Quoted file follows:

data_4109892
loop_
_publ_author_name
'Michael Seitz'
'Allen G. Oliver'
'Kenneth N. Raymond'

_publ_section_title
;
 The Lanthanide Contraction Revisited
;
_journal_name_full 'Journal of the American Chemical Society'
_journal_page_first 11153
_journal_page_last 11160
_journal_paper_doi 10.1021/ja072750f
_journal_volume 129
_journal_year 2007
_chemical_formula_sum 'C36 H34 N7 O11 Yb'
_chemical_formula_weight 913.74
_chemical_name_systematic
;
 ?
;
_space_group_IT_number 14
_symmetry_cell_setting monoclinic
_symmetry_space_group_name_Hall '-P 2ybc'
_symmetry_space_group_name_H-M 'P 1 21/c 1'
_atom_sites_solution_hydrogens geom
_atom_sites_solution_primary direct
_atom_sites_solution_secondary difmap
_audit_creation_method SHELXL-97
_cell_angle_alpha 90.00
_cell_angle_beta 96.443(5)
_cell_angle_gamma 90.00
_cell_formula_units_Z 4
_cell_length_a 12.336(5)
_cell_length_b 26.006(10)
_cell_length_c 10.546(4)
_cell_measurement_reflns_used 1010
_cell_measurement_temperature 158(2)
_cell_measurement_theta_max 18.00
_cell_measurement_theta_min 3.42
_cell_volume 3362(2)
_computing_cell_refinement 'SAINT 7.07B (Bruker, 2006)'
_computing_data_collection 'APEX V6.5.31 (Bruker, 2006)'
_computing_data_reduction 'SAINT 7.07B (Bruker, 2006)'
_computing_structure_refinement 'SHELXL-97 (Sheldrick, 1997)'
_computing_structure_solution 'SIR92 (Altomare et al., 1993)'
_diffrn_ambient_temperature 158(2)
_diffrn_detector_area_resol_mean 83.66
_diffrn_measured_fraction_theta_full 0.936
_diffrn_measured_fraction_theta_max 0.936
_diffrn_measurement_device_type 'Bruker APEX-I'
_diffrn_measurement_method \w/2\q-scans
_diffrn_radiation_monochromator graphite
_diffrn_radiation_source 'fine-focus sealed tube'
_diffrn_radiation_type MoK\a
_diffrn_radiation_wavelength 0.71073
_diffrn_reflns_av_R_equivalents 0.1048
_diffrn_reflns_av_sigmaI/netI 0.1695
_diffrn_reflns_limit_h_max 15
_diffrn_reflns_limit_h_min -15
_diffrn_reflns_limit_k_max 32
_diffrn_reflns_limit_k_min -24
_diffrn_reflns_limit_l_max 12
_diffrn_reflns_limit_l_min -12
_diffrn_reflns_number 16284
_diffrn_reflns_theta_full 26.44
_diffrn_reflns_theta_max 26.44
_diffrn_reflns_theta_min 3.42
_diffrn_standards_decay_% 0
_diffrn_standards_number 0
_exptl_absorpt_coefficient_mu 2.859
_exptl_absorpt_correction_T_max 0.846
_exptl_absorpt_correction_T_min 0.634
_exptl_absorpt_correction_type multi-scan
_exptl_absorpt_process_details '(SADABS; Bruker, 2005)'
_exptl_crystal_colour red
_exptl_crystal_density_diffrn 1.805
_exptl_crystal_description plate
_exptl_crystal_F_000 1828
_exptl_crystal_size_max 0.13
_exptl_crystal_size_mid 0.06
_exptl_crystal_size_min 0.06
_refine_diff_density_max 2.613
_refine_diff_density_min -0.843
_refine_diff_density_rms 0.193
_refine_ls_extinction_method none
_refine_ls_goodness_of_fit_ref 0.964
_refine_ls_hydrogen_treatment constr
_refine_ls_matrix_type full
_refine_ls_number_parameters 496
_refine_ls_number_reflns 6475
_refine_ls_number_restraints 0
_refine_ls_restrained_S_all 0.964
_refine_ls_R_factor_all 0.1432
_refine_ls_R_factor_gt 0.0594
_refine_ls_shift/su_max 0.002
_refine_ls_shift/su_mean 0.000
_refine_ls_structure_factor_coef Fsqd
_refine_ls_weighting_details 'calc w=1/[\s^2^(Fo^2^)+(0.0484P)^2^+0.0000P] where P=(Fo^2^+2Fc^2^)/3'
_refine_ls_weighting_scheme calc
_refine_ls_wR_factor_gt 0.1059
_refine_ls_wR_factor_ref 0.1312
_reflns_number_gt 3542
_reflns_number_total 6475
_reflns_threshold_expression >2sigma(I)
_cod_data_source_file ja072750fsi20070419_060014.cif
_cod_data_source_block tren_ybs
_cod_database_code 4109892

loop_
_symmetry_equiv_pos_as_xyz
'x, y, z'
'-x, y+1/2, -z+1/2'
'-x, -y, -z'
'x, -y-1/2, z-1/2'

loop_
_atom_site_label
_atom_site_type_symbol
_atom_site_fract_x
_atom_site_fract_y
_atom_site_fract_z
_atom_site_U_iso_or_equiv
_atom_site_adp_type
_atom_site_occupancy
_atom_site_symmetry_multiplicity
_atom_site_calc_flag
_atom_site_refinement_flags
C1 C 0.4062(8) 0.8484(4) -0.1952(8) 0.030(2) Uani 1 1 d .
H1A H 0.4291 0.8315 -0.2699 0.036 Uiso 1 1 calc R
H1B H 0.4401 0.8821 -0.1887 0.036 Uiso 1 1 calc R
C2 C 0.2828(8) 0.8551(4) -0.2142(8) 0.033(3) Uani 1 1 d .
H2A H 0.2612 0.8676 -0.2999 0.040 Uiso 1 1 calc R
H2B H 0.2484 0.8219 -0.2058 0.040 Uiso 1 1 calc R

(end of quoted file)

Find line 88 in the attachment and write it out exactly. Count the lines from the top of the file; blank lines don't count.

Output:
_refine_ls_goodness_of_fit_ref 0.964